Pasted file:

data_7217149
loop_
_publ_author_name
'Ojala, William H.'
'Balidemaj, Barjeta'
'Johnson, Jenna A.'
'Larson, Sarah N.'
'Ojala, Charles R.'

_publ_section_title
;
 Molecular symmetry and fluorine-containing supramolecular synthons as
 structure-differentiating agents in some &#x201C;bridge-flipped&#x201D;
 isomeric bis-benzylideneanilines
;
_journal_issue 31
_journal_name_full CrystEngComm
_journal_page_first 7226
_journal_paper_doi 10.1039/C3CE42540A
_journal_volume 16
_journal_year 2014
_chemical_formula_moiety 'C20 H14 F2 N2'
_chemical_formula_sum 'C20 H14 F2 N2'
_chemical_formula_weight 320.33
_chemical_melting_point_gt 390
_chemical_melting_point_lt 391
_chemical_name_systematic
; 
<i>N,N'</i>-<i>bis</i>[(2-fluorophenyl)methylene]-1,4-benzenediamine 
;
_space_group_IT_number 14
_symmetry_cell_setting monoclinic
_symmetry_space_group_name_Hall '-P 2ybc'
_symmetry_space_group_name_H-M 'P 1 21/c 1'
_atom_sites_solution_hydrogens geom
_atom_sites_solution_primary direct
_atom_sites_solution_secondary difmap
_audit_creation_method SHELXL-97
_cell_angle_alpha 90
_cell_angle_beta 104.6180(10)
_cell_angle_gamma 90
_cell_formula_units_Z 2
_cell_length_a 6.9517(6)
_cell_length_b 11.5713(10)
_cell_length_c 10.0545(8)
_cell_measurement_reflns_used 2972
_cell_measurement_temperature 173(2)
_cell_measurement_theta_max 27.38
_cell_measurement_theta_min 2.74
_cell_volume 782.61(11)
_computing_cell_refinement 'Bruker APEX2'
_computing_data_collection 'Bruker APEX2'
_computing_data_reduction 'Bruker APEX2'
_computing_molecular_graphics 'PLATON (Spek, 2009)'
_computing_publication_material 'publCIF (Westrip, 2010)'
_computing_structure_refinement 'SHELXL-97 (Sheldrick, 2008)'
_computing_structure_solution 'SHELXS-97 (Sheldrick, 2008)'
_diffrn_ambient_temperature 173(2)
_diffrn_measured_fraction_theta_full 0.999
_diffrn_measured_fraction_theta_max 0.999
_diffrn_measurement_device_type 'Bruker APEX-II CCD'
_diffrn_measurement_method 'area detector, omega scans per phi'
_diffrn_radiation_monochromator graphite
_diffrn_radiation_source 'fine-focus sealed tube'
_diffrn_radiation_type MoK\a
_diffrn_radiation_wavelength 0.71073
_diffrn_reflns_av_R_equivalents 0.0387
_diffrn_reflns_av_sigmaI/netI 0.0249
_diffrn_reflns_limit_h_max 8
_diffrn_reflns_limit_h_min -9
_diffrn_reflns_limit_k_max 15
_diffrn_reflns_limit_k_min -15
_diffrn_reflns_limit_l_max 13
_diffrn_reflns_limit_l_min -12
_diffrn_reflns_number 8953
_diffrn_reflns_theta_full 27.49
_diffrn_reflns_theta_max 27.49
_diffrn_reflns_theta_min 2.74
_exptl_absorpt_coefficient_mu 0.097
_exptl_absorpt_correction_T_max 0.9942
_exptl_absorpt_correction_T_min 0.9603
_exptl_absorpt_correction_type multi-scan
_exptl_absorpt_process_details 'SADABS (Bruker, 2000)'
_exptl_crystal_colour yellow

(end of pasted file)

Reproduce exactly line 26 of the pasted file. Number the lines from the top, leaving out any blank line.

_chemical_name_systematic